I had the privilege of presenting last weekend at the From Death Unto Life conference in Franklin, Tennessee, and one of my sessions was a short plenary on William Wordsworth’s immortal sonnet, “Surprised by Joy” (the poem from which C.S. Lewis took the title of his stupendously wonderful spiritual autobiography).
I thought I’d share some of my thoughts here as we navigate the most important week of the Christian year. Bereavement lends such perspective to the great realities of our Lord’s death and resurrection—there’s just nothing like losing someone we love to seal the brand on our hearts of what “death unto life” really means.
Surprised by Joy by William Wordsworth Surprised by joy—impatient as the Wind I turned to share the transport—Oh! with whom But Thee, long buried in the silent Tomb, That spot which no vicissitude can find? Love, faithful love, recalled thee to my mind— But how could I forget thee?—Through what power, Even for the least division of an hour, Have I been so beguiled as to be blind To my most grievous loss!—That thought’s return Was the worst pang that sorrow ever bore, Save one, one only, when I stood forlorn, Knowing my heart’s best treasure was no more; That neither present time, nor years unborn Could to my sight that heavenly face restore.
I used to think this poem was about joy. After my father died last summer, I thought it was about grief. Now I know, of course—but as never before—it’s about both. At the exact same time.
This lovely and heartbreaking sonnet exemplifies the concept of what the Orthodox Church has long referred to as Bright Sadness, that cohabitation of grief and joy that characterizes the keenest moments of our lives. Those moments when the veil grows thin and we know just how near the unseen verities really are.
It’s the tension that Paul described in II Corinthians as “sorrowful, but always rejoicing”.
When I stepped into the room after my father was gone, I suddenly knew, in a way I could never explain, that everything I believed about life and death and eternity and redemption was absolutely true. It was so devastating and so sublime I could hardly bear it.
Death is arguably the most clarifying force in the world. But when you lose someone you love, there’s this frantic urgency to keep them alive by bringing them into everything you do. By constantly looking at the world through their eyes; imagining how they would react to things; interpreting events the way they would have.
The single most oft-repeated phrase that has come out of my mouth since my dad died last summer is, Daddy would have LOVED this.
Whether the oyster pie at our Christmas feast, Or the early spring announcement of the sandhill cranes overhead, Or offshore sailing in our new boat, Or the Joan Baez concert we went to last week—
He’s here, his memory so integrated with my experience that it’s almost easy to pretend he’s not really gone. (It’s a game we all like to play, I think.)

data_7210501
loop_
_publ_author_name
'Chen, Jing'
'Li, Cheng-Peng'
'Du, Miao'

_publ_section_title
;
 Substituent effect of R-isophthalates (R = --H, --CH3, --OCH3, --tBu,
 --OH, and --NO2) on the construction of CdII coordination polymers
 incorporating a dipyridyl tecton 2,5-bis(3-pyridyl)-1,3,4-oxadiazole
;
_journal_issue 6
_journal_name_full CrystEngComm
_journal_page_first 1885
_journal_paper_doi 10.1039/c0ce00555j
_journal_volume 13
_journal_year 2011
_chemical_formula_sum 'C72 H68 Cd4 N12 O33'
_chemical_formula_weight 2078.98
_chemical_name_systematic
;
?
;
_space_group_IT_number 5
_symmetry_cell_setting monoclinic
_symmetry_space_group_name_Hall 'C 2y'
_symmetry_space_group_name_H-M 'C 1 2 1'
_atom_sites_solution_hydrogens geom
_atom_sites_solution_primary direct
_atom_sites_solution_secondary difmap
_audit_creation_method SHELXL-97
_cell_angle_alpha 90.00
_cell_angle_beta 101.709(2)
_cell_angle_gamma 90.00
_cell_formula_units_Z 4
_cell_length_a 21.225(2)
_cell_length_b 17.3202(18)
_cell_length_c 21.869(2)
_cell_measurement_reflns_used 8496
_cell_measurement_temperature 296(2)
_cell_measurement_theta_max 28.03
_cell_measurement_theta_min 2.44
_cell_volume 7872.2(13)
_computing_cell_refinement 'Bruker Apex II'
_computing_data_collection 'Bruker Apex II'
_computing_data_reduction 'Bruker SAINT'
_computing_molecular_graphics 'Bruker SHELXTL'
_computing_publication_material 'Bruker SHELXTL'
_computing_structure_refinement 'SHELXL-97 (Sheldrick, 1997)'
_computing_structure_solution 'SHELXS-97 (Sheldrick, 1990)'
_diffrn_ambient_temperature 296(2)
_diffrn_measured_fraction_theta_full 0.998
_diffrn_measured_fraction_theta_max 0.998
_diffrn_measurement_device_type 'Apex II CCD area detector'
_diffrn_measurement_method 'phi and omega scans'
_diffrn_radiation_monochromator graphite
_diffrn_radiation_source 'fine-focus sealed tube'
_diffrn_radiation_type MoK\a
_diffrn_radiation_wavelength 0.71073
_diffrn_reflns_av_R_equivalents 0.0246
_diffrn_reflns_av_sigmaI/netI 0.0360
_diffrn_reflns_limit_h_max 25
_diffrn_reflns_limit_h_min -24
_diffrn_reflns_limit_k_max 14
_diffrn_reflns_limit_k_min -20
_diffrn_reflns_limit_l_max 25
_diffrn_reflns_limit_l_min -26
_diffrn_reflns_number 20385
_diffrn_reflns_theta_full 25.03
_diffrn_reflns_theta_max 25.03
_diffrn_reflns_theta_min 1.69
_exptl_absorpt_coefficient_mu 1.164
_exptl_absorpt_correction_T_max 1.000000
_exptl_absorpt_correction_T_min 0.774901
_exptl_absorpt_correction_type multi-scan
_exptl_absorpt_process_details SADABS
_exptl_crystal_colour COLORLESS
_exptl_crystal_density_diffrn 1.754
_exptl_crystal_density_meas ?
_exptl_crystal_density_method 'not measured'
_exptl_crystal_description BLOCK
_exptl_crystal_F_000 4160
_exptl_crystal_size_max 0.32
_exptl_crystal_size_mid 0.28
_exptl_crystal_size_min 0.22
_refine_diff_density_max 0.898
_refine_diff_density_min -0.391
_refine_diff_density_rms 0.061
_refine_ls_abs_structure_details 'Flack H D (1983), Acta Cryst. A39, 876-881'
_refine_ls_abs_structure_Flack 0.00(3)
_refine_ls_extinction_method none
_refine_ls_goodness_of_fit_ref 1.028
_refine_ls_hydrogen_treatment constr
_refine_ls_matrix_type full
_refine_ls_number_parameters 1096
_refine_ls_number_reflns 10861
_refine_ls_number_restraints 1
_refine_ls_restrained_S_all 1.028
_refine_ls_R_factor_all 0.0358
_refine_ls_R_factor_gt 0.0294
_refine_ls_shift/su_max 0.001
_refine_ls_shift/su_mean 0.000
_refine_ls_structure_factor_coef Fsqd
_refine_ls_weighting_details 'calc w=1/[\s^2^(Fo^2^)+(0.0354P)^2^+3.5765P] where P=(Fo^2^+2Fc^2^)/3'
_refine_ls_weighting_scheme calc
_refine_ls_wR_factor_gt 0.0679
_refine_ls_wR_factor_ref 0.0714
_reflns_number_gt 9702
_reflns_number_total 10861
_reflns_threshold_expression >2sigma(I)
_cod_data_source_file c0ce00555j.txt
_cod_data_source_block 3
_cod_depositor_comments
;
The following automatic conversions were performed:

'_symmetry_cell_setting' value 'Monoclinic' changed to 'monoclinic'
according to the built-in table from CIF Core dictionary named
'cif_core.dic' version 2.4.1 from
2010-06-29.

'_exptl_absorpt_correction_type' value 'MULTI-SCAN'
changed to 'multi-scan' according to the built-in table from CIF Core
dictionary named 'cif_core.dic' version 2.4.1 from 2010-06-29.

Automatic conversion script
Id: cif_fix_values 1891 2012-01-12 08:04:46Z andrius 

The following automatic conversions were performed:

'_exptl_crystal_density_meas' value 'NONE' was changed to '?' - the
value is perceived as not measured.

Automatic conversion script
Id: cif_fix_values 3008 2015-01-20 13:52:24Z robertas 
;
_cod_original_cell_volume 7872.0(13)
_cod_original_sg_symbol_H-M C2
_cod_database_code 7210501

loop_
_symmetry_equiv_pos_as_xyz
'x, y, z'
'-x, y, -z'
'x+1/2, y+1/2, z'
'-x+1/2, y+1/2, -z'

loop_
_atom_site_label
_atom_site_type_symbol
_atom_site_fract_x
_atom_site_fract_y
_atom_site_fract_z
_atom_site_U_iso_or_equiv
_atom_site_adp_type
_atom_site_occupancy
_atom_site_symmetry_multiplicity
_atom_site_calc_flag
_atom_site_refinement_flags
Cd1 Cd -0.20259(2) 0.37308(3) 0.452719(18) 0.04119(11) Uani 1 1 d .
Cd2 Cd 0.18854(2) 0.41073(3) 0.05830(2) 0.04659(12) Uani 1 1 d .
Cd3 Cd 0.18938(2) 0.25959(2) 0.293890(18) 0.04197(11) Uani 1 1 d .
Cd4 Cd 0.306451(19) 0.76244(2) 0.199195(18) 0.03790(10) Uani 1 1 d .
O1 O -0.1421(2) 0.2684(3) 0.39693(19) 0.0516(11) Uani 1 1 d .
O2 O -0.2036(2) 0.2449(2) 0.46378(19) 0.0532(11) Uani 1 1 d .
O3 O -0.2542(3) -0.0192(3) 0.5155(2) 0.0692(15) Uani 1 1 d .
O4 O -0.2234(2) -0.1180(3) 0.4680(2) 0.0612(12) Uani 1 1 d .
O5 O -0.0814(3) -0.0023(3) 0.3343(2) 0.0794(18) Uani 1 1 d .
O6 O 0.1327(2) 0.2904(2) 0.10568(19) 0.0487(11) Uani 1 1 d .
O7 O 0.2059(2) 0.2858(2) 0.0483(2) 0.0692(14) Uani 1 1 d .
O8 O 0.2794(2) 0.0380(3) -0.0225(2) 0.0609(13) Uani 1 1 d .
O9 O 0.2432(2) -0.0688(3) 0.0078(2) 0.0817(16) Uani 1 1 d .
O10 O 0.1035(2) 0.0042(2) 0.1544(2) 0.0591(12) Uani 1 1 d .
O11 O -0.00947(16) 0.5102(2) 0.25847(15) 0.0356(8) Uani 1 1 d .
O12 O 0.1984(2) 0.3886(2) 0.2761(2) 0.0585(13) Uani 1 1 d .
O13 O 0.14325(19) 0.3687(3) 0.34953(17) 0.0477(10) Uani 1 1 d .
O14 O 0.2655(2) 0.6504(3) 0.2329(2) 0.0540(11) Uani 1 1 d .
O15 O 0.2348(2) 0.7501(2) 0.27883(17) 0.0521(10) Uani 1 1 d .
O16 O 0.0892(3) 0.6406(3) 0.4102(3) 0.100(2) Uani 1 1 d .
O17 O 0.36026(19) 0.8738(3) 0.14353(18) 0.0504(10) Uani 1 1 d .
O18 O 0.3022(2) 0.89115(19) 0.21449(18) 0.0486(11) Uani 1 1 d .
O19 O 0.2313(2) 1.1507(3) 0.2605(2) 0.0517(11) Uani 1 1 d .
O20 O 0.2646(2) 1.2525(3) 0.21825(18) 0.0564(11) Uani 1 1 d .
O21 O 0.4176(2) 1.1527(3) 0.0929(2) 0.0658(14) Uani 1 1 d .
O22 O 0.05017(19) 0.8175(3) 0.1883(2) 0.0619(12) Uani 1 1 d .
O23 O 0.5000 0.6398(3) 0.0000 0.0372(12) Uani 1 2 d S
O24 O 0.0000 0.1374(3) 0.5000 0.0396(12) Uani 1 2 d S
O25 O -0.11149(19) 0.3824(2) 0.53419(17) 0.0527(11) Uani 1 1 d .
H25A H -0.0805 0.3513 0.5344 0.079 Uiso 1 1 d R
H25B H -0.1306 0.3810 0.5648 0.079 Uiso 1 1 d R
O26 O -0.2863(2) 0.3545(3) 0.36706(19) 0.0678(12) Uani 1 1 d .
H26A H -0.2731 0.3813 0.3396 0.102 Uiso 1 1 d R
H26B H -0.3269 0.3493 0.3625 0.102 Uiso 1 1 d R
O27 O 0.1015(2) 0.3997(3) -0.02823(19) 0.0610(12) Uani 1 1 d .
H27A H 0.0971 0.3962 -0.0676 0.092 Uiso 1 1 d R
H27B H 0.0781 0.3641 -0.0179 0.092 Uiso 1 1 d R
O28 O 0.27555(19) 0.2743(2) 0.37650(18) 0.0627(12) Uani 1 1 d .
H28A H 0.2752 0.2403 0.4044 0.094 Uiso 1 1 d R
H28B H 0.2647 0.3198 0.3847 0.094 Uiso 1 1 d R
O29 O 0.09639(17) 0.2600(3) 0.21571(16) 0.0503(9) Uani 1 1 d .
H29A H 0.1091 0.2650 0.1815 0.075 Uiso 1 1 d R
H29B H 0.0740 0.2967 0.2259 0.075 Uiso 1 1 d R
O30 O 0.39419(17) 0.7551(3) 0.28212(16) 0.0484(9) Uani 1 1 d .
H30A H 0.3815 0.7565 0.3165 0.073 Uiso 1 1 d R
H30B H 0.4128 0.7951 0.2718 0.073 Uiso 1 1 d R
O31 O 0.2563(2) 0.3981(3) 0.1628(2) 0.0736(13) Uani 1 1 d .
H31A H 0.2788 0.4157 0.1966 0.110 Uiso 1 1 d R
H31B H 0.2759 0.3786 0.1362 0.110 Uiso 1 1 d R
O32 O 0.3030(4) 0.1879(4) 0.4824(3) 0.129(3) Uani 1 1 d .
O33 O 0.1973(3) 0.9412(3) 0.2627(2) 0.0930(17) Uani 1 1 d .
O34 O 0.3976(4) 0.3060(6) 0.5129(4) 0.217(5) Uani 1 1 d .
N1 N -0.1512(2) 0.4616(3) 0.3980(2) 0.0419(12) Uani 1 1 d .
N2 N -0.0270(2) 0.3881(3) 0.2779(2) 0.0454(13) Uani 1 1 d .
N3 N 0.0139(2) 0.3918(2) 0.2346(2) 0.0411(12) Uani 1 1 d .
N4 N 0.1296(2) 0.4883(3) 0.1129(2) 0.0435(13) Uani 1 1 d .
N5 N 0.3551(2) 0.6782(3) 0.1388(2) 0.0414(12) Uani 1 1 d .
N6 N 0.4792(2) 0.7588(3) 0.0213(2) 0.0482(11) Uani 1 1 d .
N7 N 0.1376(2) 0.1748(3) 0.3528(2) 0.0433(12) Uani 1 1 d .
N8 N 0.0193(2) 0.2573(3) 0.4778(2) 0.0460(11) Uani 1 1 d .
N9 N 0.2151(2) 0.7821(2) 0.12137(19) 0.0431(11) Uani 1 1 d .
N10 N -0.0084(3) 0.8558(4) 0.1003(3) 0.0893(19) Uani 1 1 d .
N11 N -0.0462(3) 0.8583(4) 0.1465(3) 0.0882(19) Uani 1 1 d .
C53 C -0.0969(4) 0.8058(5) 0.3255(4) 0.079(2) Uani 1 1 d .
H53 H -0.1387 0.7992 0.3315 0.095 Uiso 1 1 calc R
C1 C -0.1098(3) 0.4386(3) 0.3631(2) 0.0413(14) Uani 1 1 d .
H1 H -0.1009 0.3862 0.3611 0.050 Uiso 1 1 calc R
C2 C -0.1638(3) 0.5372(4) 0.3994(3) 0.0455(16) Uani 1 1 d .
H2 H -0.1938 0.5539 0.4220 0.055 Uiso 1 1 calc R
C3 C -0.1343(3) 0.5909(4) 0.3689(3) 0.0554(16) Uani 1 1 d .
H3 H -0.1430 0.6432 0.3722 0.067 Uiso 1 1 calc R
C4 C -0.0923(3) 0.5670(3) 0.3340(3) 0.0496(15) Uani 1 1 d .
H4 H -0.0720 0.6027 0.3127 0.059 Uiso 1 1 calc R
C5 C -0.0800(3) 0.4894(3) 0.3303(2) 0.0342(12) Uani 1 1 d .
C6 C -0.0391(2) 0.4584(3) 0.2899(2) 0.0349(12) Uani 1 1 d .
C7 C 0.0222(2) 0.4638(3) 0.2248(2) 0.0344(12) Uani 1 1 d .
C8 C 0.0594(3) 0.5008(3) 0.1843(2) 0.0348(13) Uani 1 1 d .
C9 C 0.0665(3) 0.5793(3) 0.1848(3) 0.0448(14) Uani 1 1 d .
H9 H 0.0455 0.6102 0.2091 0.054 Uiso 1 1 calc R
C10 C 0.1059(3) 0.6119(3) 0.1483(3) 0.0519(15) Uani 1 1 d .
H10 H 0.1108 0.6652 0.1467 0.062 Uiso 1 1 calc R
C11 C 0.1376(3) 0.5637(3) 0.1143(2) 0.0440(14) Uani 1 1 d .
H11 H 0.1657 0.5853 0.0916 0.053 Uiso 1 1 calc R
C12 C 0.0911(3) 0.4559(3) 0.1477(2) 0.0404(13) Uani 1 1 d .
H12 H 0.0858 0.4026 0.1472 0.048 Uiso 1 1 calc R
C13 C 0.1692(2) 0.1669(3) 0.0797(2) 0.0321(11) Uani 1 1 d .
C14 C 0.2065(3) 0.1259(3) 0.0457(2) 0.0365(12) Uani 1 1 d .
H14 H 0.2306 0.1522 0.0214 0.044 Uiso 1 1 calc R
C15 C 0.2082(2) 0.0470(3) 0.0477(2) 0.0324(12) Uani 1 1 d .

But a time will come when I forget to remember what he’d think, or say, or do.
Not a permanent forgetting, of course. But a time when my grief grows gentle enough to lie still a while. When sorrow steps outside the frame lines of the camera lens, instead of standing front and center, an entity around which, under which, through which I see everything else.
I dread that—my heart protests it.
But the universality of this poem asserts that it will happen.
Bereavement is so terrifying because it brings the loved one nearer than ever while flaunting their unattainable absence. The early shock of grief protects us from the full blow of death’s finality, and this is a mercy. But a necessary distancing must occur, a withdrawal that feels almost worse than the original loss.
The Second Death, as Sheldon Vanauken called it.
Wordsworth wrote this poem two years after the death of his four-year-old daughter, Catherine, a blow that was as sudden as it was cruel. The heartbreak here isn’t just that he’s forgotten she’s dead—he’s forgotten to remember she’s dead. He hasn’t kept up his end of the bargain—and we all like to bargain with death, don’t we?
If we can just keep dancing in the tip of this precipice we won’t fall over the edge. (Some people describe this stage of grief as feeling like the loved one has died all over again. I’m not looking forward to that.)
It might seem that this poem ends on a hopeless note, but I don’t think so at all. Honest, but not hopeless. It’s a heavenly face the poet contemplates—not in a disembodied sense, or as an overly sentimental assessment of the deceased’s virtues and qualities. Like Rosetti’s Blessed Damozel “leaning out over the gold bar of heaven,” it’s Catherine’s face he sees in his mind’s eye. Catherine as she actually was in life; Catherine as he will see her again. But he acknowledges the distance, the unbridgeable gap between himself and his little girl. Like the antimony of bright sadness, the unseen world is at once astonishingly present and impossibly far away.
I love the fact that Wordsworth does not resort to platitudes in this poem. “Surprised by Joy” is pure lyric poetry, a raw outburst of the deepest feelings of the heart. He doesn’t offer us a cleaned up version of his experience, with a happy Sunday school moral tacked on the end, but the deeply Christian reality of joy and sorrow intermingled, inseparable. Undeniable.
And it ends on Good Friday—the silent tomb, the grievous loss.
But we’ve already seen intimations of resurrection in that impatient surging of life, in the surprise of that sudden, unlooked-for joy, where joy ought not to be—right in the midst of grief.
Joy is the poet’s token in pledge—and it’s ours, as well.
It’s a promissory note of the reunion waiting on the other side of separation.
It’s the first golden shaft of Easter morning…